DUP backs deal to save power-sharing government
Members of the Democratic Unionist Party last night backed a deal with Sinn Fein that saves the power-sharing government in Northern Ireland following a marathon 10-day series of talks at Hillsborough Castle in County Down.
The final pieces of the jigsaw were slotted into place close to midnight after DUP leader Peter Robinson spent the day successfully persuading doubters within his party to accept arrangements he had worked out with the republicans, London and Dublin.
DUP members of the Northern Ireland Assembly gathered there in the hours before midnight to register their opinions on the deal, which centres on the devolution of policing and the regulation of contentious loyalist parades.
Prime Minister Gordon Brown and Taoiseach Brian Cowen are now expected to travel to Belfast this morning to put their seal on the deal.
Flanked by DUP Enterprise minister Arlene Foster and Finance minister Sammy Wilson, Mr Robinson said all members of his party were behind the proposals. Emerging from a two-hour meeting, he said: “The assembly group asked questions and considered the matter and have unanimously supported the way forward.
Everyone present believes this is consistent with our election manifesto and pledges that we have made to the people.
We look forward to going to Hillsborough when the document should be published.”
Closure had been thought imminent earlier in the week after negotiators sketched out new arrangements. But a shock came when 14 of the DUP’s 36 Assembly members indicated that they were unhappy with the package presented to them by Mr Robinson.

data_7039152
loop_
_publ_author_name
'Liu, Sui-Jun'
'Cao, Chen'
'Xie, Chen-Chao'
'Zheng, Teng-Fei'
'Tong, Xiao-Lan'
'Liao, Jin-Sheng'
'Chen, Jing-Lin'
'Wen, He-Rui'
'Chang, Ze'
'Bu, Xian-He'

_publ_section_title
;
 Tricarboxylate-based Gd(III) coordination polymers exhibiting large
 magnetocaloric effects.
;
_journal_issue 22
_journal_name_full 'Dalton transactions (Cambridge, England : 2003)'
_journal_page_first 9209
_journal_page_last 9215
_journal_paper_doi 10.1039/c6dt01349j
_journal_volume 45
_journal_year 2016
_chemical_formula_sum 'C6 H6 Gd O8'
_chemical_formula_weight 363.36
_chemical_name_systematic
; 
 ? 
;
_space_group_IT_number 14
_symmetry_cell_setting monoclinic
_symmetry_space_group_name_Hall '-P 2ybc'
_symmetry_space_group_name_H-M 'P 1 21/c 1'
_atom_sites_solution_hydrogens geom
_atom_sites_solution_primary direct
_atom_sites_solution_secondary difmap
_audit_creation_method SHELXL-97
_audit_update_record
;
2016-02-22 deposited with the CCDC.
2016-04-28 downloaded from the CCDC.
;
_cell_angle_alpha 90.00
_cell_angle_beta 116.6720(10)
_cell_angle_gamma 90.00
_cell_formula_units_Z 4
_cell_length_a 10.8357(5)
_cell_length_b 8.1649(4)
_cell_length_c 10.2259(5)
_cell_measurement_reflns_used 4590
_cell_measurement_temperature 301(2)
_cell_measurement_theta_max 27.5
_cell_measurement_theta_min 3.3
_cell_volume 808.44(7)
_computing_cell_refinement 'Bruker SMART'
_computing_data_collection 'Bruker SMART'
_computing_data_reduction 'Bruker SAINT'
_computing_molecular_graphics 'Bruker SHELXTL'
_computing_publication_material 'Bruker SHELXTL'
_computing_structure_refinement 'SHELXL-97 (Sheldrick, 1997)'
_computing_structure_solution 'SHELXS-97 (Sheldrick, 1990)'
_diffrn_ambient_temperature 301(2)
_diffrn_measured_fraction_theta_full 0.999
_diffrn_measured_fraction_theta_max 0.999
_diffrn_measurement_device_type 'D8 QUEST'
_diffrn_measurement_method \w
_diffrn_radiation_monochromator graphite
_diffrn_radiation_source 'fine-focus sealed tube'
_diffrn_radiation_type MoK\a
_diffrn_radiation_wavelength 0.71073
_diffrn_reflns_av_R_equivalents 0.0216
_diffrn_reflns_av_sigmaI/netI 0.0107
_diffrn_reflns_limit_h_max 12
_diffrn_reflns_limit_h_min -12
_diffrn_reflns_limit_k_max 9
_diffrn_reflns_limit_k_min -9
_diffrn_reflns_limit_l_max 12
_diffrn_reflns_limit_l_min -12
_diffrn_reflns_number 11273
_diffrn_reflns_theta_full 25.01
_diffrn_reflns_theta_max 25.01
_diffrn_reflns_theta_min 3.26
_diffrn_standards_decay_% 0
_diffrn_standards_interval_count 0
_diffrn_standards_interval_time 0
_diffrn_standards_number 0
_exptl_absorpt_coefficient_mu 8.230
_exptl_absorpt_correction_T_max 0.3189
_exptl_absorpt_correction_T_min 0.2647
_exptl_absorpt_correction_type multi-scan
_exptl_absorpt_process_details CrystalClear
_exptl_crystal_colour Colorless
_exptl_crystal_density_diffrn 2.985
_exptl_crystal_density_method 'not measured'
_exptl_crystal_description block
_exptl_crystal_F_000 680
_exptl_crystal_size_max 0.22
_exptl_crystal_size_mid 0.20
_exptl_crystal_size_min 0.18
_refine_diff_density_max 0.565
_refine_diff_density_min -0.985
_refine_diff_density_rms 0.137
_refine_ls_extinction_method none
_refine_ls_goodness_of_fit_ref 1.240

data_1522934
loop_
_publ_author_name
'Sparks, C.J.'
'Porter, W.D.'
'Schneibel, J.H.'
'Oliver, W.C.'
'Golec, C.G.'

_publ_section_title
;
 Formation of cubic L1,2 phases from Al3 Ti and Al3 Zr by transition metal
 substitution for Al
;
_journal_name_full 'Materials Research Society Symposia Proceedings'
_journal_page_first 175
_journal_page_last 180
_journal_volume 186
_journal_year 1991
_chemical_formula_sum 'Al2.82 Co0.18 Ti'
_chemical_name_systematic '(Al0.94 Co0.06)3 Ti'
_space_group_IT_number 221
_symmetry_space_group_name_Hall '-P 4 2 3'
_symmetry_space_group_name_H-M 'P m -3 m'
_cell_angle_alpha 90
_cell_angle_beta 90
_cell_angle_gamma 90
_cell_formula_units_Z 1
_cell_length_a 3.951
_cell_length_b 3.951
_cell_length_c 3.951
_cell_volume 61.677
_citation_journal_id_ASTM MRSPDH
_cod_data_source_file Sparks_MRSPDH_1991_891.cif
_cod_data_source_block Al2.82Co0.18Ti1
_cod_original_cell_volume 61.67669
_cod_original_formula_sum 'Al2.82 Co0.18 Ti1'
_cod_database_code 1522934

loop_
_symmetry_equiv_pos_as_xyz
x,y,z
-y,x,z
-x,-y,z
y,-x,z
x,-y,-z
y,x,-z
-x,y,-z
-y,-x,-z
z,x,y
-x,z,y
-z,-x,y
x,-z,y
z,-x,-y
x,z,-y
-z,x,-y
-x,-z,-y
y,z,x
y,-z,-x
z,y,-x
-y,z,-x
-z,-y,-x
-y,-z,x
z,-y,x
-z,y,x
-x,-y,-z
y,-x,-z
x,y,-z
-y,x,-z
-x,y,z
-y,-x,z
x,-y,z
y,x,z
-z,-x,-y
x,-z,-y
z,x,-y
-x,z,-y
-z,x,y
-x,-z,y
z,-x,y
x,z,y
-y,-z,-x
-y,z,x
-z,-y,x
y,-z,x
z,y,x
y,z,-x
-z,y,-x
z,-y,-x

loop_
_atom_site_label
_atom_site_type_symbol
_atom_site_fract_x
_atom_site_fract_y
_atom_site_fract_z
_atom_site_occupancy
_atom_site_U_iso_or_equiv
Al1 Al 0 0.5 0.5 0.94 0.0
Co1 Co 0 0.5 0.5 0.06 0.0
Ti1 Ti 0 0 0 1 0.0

This unexpectedly high number of sceptics was said to include senior DUP figures such as Nigel Dodds and Gregory Campbell. Both are Westminster MPs and Mr Dodds is deputy leader of the party, although following the latest round of talks last night all the DUP’s Assembly members got behind the deal.
Following the initial rejection Sinn Fein had made it clear that it refused to enter into a further round of negotiations.
Yesterday afternoon the party announced: “The negotiations have come to a conclusion. We believe that it is a positive conclusion and we believe that it isthebasis on which to move forward.”
Mr Robinson had pressed the British Government to make concessions on Presbyterian Mutual Society, which went into administration in October 2008. Almost 10,000 people who saved with it feared they had lost their savings, and the DUP had for months been pressing for official aid to the savers involved. It was thought the Government may have regarded movement on the issue as an acceptable price to pay if it helped clinch awider political accord, although it was not clear last night whether any agreement on the company had been signed.
The deal’s centrepiece was the agreement that the Belfast Assembly will assume powers over policing and justice.
This can be expected to take place by mid-April: a later date had been agreed, but this has now been brought forward to distance it from the expected general election in early May.
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